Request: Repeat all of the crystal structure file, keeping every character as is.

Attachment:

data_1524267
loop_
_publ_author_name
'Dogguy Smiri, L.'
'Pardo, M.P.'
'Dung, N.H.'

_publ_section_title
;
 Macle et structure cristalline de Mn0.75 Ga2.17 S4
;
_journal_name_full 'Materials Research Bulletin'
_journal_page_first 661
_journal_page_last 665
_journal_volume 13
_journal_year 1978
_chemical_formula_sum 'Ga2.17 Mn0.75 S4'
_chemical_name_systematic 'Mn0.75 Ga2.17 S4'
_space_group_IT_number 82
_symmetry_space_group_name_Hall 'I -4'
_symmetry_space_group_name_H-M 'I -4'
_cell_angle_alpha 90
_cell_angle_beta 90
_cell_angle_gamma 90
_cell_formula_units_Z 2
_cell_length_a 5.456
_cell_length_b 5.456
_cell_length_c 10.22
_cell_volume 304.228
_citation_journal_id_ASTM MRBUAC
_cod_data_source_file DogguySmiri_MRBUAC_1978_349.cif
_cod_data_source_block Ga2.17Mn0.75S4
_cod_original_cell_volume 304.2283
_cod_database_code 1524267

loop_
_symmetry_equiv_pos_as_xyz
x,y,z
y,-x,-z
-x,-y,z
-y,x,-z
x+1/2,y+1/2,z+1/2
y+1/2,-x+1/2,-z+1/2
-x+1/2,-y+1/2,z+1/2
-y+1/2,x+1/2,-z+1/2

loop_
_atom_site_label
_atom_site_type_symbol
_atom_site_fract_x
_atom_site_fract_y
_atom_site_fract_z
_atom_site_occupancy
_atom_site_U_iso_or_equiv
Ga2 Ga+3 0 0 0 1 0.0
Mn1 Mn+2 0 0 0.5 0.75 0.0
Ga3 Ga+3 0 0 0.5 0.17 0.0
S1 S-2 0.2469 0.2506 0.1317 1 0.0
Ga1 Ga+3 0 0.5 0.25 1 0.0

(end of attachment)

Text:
data_1524267
loop_
_publ_author_name
'Dogguy Smiri, L.'
'Pardo, M.P.'
'Dung, N.H.'

_publ_section_title
;
 Macle et structure cristalline de Mn0.75 Ga2.17 S4
;
_journal_name_full 'Materials Research Bulletin'
_journal_page_first 661
_journal_page_last 665
_journal_volume 13
_journal_year 1978
_chemical_formula_sum 'Ga2.17 Mn0.75 S4'
_chemical_name_systematic 'Mn0.75 Ga2.17 S4'
_space_group_IT_number 82
_symmetry_space_group_name_Hall 'I -4'
_symmetry_space_group_name_H-M 'I -4'
_cell_angle_alpha 90
_cell_angle_beta 90
_cell_angle_gamma 90
_cell_formula_units_Z 2
_cell_length_a 5.456
_cell_length_b 5.456
_cell_length_c 10.22
_cell_volume 304.228
_citation_journal_id_ASTM MRBUAC
_cod_data_source_file DogguySmiri_MRBUAC_1978_349.cif
_cod_data_source_block Ga2.17Mn0.75S4
_cod_original_cell_volume 304.2283
_cod_database_code 1524267

loop_
_symmetry_equiv_pos_as_xyz
x,y,z
y,-x,-z
-x,-y,z
-y,x,-z
x+1/2,y+1/2,z+1/2
y+1/2,-x+1/2,-z+1/2
-x+1/2,-y+1/2,z+1/2
-y+1/2,x+1/2,-z+1/2

loop_
_atom_site_label
_atom_site_type_symbol
_atom_site_fract_x
_atom_site_fract_y
_atom_site_fract_z
_atom_site_occupancy
_atom_site_U_iso_or_equiv
Ga2 Ga+3 0 0 0 1 0.0
Mn1 Mn+2 0 0 0.5 0.75 0.0
Ga3 Ga+3 0 0 0.5 0.17 0.0
S1 S-2 0.2469 0.2506 0.1317 1 0.0
Ga1 Ga+3 0 0.5 0.25 1 0.0